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Free: The Future of a Radical Price

8 Ratings: 3.3
A book by Chris Anderson

Starred Review. In the digital marketplace, the most effective price is no price at all, argues Anderson (The Long Tail). He illustrates how savvy businesses are raking it in with indirect routes from product to revenue with such models as cross-subsidies … see full wiki

Tags: Books
Author: Chris Anderson
Genre: Business & Investing
Publisher: Hyperion
7 reviews about Free: The Future of a Radical Price
review by . August 07, 2009
Abby Hoffman's one-man pirate promotion didn't catch on forty years ago, but Anderson suggests he might have been on to something. Anderson is Editor in Chief of Wired magazine, where I first read the outline of this idea in an article about a year or so ago.    OK, that is not quite the thesis of Free, but it makes an interesting opener to suck you in--which IS the essence of one of Anderson's business models for Free:    1. Direct Cross-subsidies: give away …
review by . January 08, 2010
An industry seems to be growing around popularizing science. Malcolm Gladwell had a couple of hits repackaging old news in new perspectives. And Chris Anderson had an earlier bestseller on the supposedly "long tail' of declining distribution costs lifting the market as a whole with obscure titles getting more sales because it costs so little to distribute them.     "Free" is another example of this phenomena. Anderson does a reasonable job of reprising the history of the "free" …
review by . October 31, 2009
On the internet, the word "free" is often used to describe products and ideas. But what does "free" really mean, and how can you make a living if no one wants to actually pay money for what you produce? Chris Anderson seeks to clear up some of that confusion in his book Free: The Future of a Radical Price. After reading Free, I have a much better idea of how "free" fits into a business and marketing strategy, and how it can actually lead to higher sales of things that aren't gratis...    Content …
review by . October 22, 2009
If you have or are thinking about building a business around a digital product, you have to read this book.    The easier it is to distribute something, and the cheaper the cost of distribution becomes, the more likely it will eventually become free, whether you like it or not. You have to find ways to make money off of this force of nature. Give away the content, sell services or hard goods.    Those who ignore this concept are doomed to follow the path of …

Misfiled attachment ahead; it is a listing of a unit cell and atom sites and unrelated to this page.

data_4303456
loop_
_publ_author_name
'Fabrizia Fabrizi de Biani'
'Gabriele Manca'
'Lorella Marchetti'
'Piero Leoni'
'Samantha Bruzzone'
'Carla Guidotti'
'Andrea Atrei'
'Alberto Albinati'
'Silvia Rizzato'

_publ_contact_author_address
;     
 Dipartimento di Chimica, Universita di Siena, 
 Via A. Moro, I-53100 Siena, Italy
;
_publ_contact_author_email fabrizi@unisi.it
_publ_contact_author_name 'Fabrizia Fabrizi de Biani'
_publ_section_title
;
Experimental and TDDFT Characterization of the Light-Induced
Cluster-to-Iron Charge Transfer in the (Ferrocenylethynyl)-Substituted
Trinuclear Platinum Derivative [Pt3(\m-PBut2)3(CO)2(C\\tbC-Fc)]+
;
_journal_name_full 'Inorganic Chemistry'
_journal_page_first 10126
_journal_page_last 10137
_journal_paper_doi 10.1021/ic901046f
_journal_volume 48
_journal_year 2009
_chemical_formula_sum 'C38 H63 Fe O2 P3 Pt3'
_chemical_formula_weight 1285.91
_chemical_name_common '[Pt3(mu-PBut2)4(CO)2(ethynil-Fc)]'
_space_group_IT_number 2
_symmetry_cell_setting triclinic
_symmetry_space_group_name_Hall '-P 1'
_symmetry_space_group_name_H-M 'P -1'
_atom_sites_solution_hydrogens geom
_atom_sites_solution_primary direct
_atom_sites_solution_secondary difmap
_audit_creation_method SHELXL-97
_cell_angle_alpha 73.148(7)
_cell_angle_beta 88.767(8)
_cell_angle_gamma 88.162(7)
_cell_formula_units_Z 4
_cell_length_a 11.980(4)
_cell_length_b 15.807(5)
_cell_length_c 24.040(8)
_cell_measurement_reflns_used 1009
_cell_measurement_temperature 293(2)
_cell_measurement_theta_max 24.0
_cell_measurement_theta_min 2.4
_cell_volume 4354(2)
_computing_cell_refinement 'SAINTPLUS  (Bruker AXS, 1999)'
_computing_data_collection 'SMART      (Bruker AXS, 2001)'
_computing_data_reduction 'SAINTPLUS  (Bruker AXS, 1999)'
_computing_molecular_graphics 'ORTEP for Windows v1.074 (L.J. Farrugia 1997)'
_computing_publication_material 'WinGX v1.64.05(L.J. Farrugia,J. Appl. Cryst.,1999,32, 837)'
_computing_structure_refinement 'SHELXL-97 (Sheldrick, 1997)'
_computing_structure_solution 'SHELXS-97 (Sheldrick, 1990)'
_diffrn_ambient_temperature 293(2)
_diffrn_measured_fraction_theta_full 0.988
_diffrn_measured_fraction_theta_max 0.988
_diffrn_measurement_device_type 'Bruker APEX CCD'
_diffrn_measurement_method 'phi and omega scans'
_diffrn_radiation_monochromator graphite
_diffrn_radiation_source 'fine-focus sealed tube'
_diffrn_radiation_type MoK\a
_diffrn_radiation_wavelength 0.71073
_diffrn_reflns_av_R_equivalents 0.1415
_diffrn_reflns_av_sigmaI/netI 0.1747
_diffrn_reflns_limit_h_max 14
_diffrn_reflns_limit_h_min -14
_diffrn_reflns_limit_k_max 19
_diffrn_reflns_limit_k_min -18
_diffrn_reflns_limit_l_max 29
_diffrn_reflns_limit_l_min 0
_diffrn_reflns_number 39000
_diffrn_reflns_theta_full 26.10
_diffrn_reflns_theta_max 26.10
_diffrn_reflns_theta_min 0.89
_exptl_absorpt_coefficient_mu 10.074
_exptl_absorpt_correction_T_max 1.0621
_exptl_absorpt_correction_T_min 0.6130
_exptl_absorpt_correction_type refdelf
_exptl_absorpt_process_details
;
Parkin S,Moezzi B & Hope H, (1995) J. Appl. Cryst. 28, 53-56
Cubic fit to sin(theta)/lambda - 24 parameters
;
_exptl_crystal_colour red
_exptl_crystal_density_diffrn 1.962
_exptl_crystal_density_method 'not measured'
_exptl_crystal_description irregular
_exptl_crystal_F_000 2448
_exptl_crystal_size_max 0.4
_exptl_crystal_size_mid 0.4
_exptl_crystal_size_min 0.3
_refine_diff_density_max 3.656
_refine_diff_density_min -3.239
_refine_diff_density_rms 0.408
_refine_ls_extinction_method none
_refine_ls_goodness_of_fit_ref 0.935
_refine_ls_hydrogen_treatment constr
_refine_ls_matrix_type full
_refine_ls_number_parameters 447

review by . September 29, 2009
The best things in life are free, or so the old saying goes. These days, however, it seems that more and more companies and retailers are trying to get us something for free, and it is becoming increasingly doubtful that all of those freebies are the best that life can offer. Nonetheless, all this free stuff has certainly contributed to making many aspects of our daily lives simpler and more convenient, especially when it comes to those parts of our lives that we spend in digital world.     The …
review by . September 26, 2009
The author recites a plethora of business models  which provide "free" products or services; namely,    o giveaway products  o free software  o free cell phones and cell minutes  o free drinks  o free shows  o loss leader products  o buy one and get one free  o free samples   o free parking  o free condiments    The strategy is to build a consumer community …
review by . July 16, 2009
"Free" tells the story of how giving things away might well lead to massive profits. It takes the old saw of "give away the razors and sell the blades" (examined in detail in this book), and shows how it translates into the 21st century marketplace through things like YouTube, Google and the like.    Amazon even gives things away. When I "bought" this title, it was available for free on the Kindle, as are many other books by authors the publishers are trying to promote. Give …
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